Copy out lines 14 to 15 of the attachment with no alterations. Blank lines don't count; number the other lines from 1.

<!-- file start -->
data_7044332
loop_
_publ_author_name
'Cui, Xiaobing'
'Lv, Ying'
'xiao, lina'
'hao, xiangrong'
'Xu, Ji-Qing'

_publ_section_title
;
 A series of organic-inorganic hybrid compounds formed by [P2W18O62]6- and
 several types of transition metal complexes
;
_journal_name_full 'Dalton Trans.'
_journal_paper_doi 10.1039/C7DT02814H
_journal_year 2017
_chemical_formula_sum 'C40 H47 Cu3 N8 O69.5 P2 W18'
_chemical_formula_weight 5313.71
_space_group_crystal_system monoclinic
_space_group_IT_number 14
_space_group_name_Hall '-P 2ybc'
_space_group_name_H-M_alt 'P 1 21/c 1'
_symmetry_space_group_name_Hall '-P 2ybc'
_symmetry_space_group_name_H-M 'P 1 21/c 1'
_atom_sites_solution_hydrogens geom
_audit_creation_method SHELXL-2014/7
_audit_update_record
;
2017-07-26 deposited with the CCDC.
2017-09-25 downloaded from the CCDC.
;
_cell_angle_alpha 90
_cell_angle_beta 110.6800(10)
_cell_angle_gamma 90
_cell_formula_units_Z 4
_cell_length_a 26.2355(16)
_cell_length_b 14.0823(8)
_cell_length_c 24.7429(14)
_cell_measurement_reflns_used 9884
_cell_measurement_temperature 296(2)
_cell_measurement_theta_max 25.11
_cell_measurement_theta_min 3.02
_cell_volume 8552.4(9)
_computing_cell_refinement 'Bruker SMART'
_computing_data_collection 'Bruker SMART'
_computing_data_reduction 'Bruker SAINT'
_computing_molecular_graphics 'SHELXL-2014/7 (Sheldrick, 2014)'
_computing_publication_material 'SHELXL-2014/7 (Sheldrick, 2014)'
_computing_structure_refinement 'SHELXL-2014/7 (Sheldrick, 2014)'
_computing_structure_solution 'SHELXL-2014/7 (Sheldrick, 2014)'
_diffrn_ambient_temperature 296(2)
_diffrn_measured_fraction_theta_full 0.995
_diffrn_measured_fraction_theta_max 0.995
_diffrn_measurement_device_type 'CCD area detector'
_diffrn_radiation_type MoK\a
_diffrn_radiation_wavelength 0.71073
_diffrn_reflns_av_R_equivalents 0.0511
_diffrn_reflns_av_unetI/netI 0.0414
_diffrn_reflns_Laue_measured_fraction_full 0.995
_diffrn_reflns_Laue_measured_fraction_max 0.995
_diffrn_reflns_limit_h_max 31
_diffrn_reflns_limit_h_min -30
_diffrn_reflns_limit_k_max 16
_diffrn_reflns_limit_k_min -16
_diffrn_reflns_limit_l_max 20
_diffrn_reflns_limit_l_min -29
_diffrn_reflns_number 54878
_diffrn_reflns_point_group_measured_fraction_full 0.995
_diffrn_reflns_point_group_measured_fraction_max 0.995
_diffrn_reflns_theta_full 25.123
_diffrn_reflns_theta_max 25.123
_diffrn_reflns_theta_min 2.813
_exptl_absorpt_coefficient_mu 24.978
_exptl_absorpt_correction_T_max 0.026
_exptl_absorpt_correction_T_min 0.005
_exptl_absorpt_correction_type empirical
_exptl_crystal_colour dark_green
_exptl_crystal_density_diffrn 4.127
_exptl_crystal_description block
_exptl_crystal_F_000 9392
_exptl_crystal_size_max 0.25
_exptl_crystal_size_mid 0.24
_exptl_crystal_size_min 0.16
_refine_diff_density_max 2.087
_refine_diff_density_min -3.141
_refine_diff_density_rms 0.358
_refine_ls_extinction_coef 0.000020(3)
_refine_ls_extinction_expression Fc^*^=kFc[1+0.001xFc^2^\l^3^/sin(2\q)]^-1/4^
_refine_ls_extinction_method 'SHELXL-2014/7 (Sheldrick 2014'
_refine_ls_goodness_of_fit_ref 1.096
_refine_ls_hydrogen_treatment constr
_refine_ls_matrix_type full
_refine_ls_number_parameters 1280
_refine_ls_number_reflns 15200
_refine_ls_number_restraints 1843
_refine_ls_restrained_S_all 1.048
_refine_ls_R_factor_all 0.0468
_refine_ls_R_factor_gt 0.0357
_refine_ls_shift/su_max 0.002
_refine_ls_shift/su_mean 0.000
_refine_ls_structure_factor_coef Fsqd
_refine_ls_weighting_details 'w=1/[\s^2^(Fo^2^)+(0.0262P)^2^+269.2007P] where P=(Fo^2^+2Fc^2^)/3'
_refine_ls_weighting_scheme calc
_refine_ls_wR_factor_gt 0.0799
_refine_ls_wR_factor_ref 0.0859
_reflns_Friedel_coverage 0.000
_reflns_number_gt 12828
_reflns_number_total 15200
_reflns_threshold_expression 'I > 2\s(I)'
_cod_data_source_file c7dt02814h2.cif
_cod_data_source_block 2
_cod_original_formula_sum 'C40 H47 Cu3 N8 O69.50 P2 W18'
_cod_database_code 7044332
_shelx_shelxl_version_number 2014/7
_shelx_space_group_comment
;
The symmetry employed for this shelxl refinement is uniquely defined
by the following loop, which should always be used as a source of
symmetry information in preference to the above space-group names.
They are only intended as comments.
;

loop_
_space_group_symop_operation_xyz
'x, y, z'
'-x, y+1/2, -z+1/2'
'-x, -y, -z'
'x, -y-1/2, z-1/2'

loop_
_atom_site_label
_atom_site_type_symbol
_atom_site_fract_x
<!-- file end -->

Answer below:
_journal_name_full 'Dalton Trans.'
_journal_paper_doi 10.1039/C7DT02814H